Canadian Marijuana Company Tilray Has First U.S. Pot IPO
A Canadian company is the first marijuana business to complete an initial public offering on a major U.S. stock exchange, raising $153 million to expand its operations as Canada prepares to legalize the drug nationwide.
British Columbia-based Tilray Inc.'s shares began trading Thursday on the Nasdaq stock exchange. Initially priced at $17, the stock quickly jumped, closing for the day at $22.55 - up about one-third.
Tilray isn't the first pot company to trade on a major American stock exchange, but it is the first to do so with an IPO, a step that could boost credibility and confidence in the industry, said John Kagia, an analyst with the marijuana market research firm New Frontier Data.
"It's another high-profile marker of how the cannabis industry is maturing and professionalizing," he said.
Two other Canadian marijuana companies began trading on major U.S. exchanges earlier this year — Cronos Group on Nasdaq and Canopy Growth on the New York Stock Exchange. Those companies already were publicly traded in Canada.
Nine U.S states and Washington, D.C., have legalized the recreational use of marijuana and about two-thirds have legal medical marijuana. But American cannabis companies have been unable to list on major U.S. exchanges because of the drug's illegal status under federal law. Instead, some have gone public in Canada by being acquired by companies there.
Medical marijuana is legal in Canada, and on Oct. 17, the country will become the first major industrialized nation to legalize its production and sale for recreational use. Uruguay is the only other country to do so.
Tilray doesn't do business in the U.S., but has been licensed to produce cannabis for medical use in Canada and Portugal. In documents filed with the U.S. Securities and Exchange Commission, it said it has sold marijuana to "tens of thousands of patients in 10 countries spanning five continents through our subsidiaries in Australia, Canada and Germany and through agreements with established pharmaceutical distributors."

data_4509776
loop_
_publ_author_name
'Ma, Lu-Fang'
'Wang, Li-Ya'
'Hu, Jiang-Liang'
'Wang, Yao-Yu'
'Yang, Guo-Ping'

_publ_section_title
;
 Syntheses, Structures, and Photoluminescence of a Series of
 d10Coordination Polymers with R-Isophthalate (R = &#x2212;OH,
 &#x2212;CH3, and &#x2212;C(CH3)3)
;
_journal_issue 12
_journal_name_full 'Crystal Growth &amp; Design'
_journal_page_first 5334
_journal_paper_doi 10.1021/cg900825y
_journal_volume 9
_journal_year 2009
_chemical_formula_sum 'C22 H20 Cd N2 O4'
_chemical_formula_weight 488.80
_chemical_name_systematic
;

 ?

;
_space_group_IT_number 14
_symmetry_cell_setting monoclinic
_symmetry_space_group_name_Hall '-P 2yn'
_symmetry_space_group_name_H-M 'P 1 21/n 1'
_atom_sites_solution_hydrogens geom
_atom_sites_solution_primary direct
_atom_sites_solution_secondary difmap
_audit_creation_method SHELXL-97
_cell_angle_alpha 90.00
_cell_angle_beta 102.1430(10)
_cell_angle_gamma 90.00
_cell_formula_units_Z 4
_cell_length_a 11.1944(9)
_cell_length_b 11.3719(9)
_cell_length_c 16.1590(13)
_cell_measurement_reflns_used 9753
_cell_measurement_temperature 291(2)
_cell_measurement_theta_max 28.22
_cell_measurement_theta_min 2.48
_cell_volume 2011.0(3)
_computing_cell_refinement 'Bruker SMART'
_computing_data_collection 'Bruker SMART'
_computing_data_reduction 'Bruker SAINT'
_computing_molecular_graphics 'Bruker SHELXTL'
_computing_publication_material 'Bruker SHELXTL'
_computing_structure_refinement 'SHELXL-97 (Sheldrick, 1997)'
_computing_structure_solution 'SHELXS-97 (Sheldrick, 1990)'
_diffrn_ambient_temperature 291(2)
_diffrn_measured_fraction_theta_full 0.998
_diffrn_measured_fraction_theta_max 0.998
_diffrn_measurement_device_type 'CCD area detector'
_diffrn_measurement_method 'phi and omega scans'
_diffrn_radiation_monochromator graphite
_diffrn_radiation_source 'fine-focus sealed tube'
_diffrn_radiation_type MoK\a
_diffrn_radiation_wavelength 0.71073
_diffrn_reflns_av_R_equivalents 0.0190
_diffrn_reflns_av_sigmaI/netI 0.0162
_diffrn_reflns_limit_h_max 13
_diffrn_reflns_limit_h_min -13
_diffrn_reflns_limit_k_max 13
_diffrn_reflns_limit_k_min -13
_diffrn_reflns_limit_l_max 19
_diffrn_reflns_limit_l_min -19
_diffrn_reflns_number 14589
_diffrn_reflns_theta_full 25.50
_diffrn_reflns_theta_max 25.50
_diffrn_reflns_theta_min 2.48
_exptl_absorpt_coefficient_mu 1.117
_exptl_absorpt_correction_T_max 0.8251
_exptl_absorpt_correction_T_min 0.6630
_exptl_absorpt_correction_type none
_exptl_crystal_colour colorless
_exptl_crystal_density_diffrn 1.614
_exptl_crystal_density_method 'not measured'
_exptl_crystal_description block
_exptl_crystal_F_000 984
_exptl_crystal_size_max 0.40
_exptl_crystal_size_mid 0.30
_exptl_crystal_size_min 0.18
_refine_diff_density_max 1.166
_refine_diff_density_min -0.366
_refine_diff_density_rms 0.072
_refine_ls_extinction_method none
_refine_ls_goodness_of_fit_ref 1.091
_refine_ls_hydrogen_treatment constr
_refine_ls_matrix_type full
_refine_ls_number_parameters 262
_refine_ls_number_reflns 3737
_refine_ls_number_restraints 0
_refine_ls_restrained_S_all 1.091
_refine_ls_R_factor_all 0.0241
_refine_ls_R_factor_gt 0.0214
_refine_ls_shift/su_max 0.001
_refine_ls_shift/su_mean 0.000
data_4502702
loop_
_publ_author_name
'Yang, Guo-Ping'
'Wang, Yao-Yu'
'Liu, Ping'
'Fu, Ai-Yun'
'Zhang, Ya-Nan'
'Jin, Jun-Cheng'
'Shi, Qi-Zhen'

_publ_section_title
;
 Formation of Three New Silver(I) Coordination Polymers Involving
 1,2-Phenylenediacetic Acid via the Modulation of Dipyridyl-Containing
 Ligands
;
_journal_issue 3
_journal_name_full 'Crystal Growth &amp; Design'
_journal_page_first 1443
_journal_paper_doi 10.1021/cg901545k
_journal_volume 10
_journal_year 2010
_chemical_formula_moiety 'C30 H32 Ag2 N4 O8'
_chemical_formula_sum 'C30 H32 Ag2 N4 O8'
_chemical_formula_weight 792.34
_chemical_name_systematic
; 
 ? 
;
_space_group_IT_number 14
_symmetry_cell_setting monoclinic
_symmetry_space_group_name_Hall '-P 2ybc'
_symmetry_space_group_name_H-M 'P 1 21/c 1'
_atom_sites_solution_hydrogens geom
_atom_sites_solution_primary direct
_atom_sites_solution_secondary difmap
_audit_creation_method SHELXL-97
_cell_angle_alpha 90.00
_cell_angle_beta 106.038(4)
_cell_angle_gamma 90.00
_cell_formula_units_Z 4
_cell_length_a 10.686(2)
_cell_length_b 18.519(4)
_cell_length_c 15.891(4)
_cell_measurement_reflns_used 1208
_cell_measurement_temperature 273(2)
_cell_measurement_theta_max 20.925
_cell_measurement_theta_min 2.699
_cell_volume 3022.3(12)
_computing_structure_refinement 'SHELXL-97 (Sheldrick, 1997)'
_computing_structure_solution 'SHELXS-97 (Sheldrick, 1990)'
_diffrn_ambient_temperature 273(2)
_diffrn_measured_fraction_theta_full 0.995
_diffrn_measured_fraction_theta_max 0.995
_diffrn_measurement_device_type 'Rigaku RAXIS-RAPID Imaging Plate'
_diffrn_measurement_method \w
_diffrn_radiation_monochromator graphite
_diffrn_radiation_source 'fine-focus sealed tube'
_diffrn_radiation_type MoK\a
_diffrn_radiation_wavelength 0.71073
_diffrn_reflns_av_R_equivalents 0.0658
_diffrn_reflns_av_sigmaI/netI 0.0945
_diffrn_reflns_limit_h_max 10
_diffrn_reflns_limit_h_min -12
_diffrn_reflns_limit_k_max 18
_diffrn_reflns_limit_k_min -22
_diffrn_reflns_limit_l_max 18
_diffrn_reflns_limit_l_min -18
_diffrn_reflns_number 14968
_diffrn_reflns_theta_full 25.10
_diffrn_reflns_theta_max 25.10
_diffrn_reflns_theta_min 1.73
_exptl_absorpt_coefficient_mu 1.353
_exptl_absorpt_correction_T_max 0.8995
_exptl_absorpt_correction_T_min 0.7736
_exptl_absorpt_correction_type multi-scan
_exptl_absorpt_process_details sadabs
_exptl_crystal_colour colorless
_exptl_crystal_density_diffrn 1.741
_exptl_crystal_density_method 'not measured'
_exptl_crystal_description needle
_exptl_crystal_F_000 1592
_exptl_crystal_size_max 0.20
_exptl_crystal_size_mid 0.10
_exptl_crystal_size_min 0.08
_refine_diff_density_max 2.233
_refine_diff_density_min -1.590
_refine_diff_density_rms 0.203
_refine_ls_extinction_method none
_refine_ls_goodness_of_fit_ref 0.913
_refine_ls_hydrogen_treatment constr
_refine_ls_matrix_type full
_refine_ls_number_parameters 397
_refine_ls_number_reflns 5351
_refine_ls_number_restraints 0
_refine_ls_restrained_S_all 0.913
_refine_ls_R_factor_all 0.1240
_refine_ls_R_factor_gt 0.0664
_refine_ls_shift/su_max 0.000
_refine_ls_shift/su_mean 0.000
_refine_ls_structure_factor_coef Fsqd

Chris Barry, a partner at the Dorsey and Whitney law firm in Seattle, handles marijuana investment deals and mergers in the U.S. and Canada. He noted that major institutional investors, including the century-old New York investment bank Cowen, were involved in Tilray's IPO.
"You wouldn't be able to do an offering of that size without institutional participation," Barry said. "The lesson is that the institutions will be there if you have a good business plan and your business is 100 percent legal in the jurisdiction you're in."
Tilray plans to use the money to build additional marijuana growing and processing capacity in Ontario, and to repay Privateer Holdings, the Seattle-based private equity firm that controls it.
The IPO "signifies tremendous validation for Tilray as a company, but really for the entire sector," Tilray Chief Executive Brendan Kennedy said in a phone interview Thursday. "It gives us access to large pools of capital, capital that feeds the global paradigm shift taking place."
That said, analysts will be watching to see how the Canadian marijuana stocks perform in the U.S. Many are concerned that the companies may be overvalued amid excitement around what amounts to a newly legitimate industry with vast growth potential, Kagia said. Canada's recreational marijuana market is expected to be worth between $5 billion and $9 billion.
"Right now a lot of investment has been highly speculative. Those valuations feel a little supercharged," Kagia said. "We expect some kind of correction in the near future."